Discard your anxieties, hang-ups


It was, you’d think, a very serious moment. Two of the most venerated icons in the world — The Dalai Lama and Archbishop Desmond Tutu, were all set to walk staidly together onstage to give a talk on how compassion, peace, love and empathy would save our world.

As they took a few steps, the Dalai Lama, suddenly seized by a playful mood, pretended to strangle his ­fellow-speaker. “Hey!” protested the Archbishop, “The cameras are on us, act like a holy man!”

It’s a scene I keep re-playing in my mind and it never fails to bring a smile to my lips, which then spreads to my entire being.


No hang-ups. What is the secret behind these two great mens’ mirth and mischief? First of all, they’d laugh heartily at being described as ‘greats’. The Archbishop never claimed to be chief of priests and the Dalai Lama sees himself as a simple lama. I flush with embarrassment when I think of the time I described myself as a ‘senior writer’! Uff! I feel so much more light-hearted, so free after I became a simple writer. It is important to observe, absorb and emulate the attitude and behaviour of the wonderful luminaries amongst us.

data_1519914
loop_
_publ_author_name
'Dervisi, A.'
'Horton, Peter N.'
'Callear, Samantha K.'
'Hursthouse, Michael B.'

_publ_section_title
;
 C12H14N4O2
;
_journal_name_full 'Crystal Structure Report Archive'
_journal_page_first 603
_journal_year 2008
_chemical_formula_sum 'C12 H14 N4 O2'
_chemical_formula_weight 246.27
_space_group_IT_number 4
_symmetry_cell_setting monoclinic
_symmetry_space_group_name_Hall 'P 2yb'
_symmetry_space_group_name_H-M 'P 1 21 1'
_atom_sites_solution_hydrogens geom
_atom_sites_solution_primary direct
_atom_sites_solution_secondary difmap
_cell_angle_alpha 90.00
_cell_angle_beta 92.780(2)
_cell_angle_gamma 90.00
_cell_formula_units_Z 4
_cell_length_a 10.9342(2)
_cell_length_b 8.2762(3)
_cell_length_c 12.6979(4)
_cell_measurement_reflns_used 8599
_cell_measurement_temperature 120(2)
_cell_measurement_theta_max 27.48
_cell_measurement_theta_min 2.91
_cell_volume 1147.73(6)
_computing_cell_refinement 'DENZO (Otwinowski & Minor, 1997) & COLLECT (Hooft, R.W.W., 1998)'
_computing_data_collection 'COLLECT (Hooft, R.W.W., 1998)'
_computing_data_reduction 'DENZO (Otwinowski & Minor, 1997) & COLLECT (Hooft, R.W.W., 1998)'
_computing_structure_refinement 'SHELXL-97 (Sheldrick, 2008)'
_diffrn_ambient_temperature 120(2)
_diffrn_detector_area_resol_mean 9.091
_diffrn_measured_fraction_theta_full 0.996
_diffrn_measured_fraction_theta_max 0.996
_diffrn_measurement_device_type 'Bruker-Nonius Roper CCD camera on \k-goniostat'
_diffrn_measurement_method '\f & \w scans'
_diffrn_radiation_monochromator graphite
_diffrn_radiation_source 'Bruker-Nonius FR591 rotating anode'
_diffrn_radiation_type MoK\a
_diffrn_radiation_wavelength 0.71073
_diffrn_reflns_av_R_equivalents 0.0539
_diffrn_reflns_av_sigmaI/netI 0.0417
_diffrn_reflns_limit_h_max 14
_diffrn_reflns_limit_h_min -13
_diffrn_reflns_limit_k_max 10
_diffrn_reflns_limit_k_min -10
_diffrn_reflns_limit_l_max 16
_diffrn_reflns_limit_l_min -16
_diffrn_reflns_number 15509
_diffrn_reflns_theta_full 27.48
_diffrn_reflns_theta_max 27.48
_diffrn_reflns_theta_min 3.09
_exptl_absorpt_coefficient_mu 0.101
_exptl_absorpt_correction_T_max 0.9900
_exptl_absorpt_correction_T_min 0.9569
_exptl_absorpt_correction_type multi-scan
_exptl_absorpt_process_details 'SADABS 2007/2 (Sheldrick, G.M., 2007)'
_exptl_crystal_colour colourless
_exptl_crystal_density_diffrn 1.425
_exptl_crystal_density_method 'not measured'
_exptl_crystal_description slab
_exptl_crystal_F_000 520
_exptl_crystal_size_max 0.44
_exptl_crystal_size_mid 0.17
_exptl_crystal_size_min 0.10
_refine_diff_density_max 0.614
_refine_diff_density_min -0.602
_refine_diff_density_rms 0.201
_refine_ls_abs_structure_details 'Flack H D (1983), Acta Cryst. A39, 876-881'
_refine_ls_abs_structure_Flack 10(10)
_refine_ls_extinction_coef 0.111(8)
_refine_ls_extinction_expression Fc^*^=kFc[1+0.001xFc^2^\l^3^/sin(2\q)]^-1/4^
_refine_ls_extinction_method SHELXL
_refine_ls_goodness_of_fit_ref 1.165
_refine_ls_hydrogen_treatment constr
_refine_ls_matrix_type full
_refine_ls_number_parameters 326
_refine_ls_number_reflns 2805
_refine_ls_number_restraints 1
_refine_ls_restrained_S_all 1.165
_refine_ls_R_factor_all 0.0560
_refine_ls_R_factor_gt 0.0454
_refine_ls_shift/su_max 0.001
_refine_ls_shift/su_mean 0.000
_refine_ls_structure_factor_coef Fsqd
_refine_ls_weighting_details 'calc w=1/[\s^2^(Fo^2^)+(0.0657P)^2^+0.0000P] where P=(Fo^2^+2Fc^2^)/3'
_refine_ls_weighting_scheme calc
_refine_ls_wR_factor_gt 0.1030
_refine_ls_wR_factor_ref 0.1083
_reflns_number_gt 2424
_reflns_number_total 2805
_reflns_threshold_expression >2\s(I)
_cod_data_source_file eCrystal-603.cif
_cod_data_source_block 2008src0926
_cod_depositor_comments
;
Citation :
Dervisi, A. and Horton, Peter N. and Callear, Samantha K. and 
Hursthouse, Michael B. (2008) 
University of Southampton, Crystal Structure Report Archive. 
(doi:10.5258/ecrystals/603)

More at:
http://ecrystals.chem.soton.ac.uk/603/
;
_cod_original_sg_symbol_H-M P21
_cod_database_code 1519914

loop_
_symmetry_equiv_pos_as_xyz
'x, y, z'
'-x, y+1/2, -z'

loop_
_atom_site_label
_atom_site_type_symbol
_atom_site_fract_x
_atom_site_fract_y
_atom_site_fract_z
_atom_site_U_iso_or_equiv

For, it’s a fact — hang-ups do weigh us down because they are a load on our naturally free spirit. That is how our anxiety levels rise. And we begin to live ‘lives of quiet desperation.’ The mark of an anxious person is nervous body-language, ­withdrawing into a self-cocoon or, alternately, over-
reacting aggressively. The pulse beats at 95-plus per minute (78–84 is considered normal), the breathing is quick and shallow.


Breathe away the buzz. Slow, conscious breathing is essential to dissipate the buzz and blur of anxiety and re-align with our natural peaceful rhythm. Sit comfortably, eyes closed. Take long breaths through your nose; exhale long breaths from your mouth. Feel your stomach rise as you inhale and fall as you exhale. Calm your mind with well-intentioned thoughts: May all be happy, healthy, peaceful. You can actually slow your pulse rate from 95 to 80 beats a minute after 10 minutes of slow, conscious breathing. In the days to come, if you feel a tingling in the back of your head, it means you are getting into a calming pattern. Your brain is adjusting to a change from fearful and angry reactivity to one of ease and joyful acceptance. It is literally a tingle of sweetness.

And sweetness is hugely preferable to stress any day, isn’t it? Stress increases anxiety, so please don’t seek it. Distance yourself from negativity, drama, dialogues. Be kind, not hard on yourself and others. If something feels wrong, don’t do it. If something feels right, do it. There’s this guy who, every time he shops for groceries, buys extra bags of rice and dal and gives them to beggars at traffic lights. He does it because it feels right. Just reading about him brings sweetness in you, doesn’t it?